I’m a bit embarrassed to have to rave about the virtues of white space in book jacket design — it seems so obvious. That jumping guy on The Experience Effect wouldn’t be nearly so startling against, say, a blue sky.
Hello… this is Design 101: “use of appropriate white space lends drama to the text and/or image.”
But when we’re reviewing jacket designs here at AMACOM, occasionally phrases like “empty,” “flat,” “boring,” will be hurled at some of our “white spacey” jacket designs. And okay, maybe sometimes the image isn’t worthy of the white space that accompanies it, but in general, I have to adamantly proclaim that “White Space Is Good.”
Example: Would anyone even see that little matchstick on Back Bay Books’ The Tipping Point, without the acres of white around it? You think “wow, what an empty cover…oh wait, there’s a single match stick there…hmmm…and the title “tipping point.” What’s a tipping point got to do with a match stick? It doesn’t look like it’s tipping…
And so, the potential reader is intrigued. The drama grabs them.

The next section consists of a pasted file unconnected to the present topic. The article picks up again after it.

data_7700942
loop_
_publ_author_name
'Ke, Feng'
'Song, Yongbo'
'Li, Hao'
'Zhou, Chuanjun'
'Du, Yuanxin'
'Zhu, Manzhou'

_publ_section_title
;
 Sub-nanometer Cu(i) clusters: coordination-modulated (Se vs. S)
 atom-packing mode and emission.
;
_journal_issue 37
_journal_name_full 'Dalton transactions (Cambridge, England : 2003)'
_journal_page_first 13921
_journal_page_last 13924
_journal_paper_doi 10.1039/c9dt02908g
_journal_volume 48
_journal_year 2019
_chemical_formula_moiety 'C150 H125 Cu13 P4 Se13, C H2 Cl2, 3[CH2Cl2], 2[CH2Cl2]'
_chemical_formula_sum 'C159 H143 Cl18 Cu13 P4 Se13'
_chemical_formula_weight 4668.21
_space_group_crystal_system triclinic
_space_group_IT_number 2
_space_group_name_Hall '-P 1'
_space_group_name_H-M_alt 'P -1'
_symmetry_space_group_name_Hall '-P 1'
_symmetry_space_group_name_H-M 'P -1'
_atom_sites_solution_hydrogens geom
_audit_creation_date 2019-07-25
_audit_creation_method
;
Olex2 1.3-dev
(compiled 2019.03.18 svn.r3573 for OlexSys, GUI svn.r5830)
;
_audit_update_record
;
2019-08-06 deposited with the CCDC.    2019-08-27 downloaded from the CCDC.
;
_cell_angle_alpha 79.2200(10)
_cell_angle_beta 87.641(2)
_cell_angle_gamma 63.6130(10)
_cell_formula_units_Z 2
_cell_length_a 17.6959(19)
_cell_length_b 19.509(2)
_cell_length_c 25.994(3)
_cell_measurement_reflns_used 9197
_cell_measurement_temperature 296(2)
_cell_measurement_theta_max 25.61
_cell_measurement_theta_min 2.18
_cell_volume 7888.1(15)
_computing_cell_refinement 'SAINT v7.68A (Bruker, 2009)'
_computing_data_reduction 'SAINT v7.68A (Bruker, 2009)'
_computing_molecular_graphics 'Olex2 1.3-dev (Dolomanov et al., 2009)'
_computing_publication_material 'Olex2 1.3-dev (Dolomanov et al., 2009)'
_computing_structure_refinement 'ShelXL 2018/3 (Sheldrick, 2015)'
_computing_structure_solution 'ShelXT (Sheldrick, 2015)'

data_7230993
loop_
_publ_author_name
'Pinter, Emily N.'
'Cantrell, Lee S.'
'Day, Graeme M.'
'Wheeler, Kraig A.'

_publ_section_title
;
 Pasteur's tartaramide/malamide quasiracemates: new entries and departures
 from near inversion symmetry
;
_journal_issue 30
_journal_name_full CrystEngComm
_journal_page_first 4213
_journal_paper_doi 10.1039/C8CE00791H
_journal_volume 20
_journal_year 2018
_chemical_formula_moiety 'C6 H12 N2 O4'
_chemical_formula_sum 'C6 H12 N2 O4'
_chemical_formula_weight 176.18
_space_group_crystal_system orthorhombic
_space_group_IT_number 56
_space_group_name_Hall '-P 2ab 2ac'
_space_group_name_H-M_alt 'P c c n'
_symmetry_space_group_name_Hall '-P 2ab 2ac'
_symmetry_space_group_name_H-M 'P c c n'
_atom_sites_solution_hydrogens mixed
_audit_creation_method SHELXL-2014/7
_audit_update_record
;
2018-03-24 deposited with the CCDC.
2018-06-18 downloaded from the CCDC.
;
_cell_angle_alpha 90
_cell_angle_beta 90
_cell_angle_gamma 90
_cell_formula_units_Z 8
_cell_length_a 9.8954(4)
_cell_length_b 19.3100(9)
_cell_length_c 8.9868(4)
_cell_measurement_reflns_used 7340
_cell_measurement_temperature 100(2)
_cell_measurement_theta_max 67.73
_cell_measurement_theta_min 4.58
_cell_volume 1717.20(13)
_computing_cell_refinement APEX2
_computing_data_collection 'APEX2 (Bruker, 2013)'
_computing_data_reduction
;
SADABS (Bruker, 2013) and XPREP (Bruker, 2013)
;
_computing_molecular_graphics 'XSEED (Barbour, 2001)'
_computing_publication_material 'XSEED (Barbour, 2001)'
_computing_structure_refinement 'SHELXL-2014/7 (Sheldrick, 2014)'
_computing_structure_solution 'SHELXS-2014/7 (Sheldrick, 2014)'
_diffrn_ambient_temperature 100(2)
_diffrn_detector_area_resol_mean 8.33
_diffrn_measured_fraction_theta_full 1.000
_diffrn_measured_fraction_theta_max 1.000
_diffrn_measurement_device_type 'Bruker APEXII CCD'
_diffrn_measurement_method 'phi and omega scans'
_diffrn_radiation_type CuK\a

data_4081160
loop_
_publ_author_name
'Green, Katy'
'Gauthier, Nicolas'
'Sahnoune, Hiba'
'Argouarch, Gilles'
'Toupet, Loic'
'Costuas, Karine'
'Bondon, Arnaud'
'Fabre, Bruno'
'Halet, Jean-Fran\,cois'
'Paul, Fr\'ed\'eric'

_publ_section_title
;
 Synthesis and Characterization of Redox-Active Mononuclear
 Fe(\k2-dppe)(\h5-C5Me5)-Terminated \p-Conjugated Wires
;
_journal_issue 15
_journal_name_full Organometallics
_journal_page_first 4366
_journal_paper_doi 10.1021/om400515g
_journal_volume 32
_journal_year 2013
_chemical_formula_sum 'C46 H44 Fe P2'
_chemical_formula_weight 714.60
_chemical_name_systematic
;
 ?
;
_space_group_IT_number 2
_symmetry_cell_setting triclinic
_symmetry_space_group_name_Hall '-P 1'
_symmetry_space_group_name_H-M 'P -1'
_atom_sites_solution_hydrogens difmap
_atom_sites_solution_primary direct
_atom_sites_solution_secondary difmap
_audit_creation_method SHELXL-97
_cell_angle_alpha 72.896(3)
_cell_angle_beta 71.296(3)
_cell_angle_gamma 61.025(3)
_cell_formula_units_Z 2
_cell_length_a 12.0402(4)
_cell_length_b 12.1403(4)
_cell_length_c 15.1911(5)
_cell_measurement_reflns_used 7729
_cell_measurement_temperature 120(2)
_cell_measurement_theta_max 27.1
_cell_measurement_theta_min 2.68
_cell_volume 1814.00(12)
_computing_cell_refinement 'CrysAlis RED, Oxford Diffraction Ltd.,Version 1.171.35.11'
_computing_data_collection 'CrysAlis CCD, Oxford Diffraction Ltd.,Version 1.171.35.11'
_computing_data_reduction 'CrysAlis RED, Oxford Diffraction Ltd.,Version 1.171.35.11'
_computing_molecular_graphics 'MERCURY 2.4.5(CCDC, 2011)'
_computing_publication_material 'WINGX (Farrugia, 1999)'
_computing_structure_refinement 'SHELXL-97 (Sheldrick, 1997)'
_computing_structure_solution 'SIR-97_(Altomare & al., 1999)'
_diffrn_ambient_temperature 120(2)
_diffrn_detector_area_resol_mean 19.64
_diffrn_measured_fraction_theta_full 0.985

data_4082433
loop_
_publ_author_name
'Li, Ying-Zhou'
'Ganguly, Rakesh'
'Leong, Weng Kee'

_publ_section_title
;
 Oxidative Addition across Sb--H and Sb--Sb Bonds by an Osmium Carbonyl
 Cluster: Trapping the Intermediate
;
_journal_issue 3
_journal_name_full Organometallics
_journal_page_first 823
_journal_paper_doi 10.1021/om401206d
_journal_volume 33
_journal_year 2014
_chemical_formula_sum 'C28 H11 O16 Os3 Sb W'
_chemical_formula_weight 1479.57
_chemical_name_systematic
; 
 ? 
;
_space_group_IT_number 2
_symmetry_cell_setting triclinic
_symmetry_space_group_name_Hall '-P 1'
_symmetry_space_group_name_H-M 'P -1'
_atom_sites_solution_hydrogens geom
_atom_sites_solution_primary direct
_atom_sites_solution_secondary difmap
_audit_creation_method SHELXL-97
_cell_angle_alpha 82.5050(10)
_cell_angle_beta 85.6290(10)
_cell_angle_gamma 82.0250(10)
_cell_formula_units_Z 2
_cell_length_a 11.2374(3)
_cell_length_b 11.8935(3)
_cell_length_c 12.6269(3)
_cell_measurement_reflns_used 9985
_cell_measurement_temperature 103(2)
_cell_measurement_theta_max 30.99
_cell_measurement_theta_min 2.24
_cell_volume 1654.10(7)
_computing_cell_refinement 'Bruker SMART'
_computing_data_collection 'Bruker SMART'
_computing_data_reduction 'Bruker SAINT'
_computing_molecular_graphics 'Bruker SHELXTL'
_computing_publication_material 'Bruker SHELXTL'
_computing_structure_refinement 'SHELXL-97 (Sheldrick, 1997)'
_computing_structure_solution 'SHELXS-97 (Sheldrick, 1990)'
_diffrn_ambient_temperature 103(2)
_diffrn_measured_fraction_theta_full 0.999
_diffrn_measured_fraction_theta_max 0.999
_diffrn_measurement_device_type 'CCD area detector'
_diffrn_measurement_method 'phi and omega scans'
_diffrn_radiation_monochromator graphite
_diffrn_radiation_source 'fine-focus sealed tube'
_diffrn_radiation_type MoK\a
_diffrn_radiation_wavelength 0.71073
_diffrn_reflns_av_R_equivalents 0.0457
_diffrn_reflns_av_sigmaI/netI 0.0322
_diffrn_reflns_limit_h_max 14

I originally thought white space was only about drama; all that emptiness around one image is dramatic and makes you focus on the image or the title. But it’s also about clarity. When you’ve got a simple but subtle image (check out the globe in the eyeglass on The Cultural Intelligence Difference), you need the white space so you can “see” the image within the image.
Here’s another example of clarity. On Selling to the New Elite, there’s very subtle image. Can you see it? Yes, but only because there’s white space around it.
And how about our upcoming book, The 11 Laws of Likability which has a sly visual homage to a smile? You’d never notice it without the predominantly white background.
The moral: the absence of something (color) makes the something that is there, more of a something.
And next blog, just for our Senior Editor Bob Nirkind, The Beauty of Black Space.
Thanks to Pema Studio for designing The Experience Effect and The Cultural Intelligence Difference, to Cynthia Wessendorf for Selling to the New Elite, to Faceout Studio and Marie Doucette for The 11 Laws of Likability and to Michael Ian Kaye for The Tipping Point.
Cathleen Ouderkirk is Creative Director here at AMACOM. With us for over 20 years, she started as a copywriter and then moved to producing catalogs, sales sheets, and direct mail pieces, before moving on to design. After secretly designing on her own book jackets and showing them to the acquisition editors, her work evolved into overseeing all of our jackets today. Visit our website for freelance design inquiries.